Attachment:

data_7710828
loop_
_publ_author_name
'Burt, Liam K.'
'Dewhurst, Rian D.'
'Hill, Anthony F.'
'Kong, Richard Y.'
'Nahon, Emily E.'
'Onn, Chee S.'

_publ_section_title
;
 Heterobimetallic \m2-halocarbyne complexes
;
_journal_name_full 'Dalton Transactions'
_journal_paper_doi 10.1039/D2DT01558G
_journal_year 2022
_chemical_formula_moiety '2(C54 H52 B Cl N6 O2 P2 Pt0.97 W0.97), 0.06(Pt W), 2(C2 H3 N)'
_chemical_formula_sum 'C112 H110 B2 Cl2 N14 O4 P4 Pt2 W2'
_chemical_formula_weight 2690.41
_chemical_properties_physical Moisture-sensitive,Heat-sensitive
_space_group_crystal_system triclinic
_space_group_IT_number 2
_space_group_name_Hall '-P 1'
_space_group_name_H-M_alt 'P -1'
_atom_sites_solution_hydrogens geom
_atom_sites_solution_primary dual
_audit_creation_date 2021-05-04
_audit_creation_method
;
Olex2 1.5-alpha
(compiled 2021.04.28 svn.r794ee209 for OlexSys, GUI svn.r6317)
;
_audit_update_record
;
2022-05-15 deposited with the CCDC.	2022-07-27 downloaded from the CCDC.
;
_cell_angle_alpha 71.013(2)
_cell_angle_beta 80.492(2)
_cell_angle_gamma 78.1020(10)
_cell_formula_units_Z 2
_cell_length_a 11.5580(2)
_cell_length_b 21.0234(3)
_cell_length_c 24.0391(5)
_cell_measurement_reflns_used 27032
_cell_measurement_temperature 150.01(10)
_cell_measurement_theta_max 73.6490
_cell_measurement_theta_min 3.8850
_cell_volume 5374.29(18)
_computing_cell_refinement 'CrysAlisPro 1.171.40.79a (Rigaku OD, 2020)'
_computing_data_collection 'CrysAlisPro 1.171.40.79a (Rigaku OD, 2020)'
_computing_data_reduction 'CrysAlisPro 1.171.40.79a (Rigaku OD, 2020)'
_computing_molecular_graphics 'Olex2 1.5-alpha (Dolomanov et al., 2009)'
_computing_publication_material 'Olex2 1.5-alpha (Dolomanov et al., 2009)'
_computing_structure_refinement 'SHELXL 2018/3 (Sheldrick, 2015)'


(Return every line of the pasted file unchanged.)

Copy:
data_7710828
loop_
_publ_author_name
'Burt, Liam K.'
'Dewhurst, Rian D.'
'Hill, Anthony F.'
'Kong, Richard Y.'
'Nahon, Emily E.'
'Onn, Chee S.'

_publ_section_title
;
 Heterobimetallic \m2-halocarbyne complexes
;
_journal_name_full 'Dalton Transactions'
_journal_paper_doi 10.1039/D2DT01558G
_journal_year 2022
_chemical_formula_moiety '2(C54 H52 B Cl N6 O2 P2 Pt0.97 W0.97), 0.06(Pt W), 2(C2 H3 N)'
_chemical_formula_sum 'C112 H110 B2 Cl2 N14 O4 P4 Pt2 W2'
_chemical_formula_weight 2690.41
_chemical_properties_physical Moisture-sensitive,Heat-sensitive
_space_group_crystal_system triclinic
_space_group_IT_number 2
_space_group_name_Hall '-P 1'
_space_group_name_H-M_alt 'P -1'
_atom_sites_solution_hydrogens geom
_atom_sites_solution_primary dual
_audit_creation_date 2021-05-04
_audit_creation_method
;
Olex2 1.5-alpha
(compiled 2021.04.28 svn.r794ee209 for OlexSys, GUI svn.r6317)
;
_audit_update_record
;
2022-05-15 deposited with the CCDC.	2022-07-27 downloaded from the CCDC.
;
_cell_angle_alpha 71.013(2)
_cell_angle_beta 80.492(2)
_cell_angle_gamma 78.1020(10)
_cell_formula_units_Z 2
_cell_length_a 11.5580(2)
_cell_length_b 21.0234(3)
_cell_length_c 24.0391(5)
_cell_measurement_reflns_used 27032
_cell_measurement_temperature 150.01(10)
_cell_measurement_theta_max 73.6490
_cell_measurement_theta_min 3.8850
_cell_volume 5374.29(18)
_computing_cell_refinement 'CrysAlisPro 1.171.40.79a (Rigaku OD, 2020)'
_computing_data_collection 'CrysAlisPro 1.171.40.79a (Rigaku OD, 2020)'
_computing_data_reduction 'CrysAlisPro 1.171.40.79a (Rigaku OD, 2020)'
_computing_molecular_graphics 'Olex2 1.5-alpha (Dolomanov et al., 2009)'
_computing_publication_material 'Olex2 1.5-alpha (Dolomanov et al., 2009)'
_computing_structure_refinement 'SHELXL 2018/3 (Sheldrick, 2015)'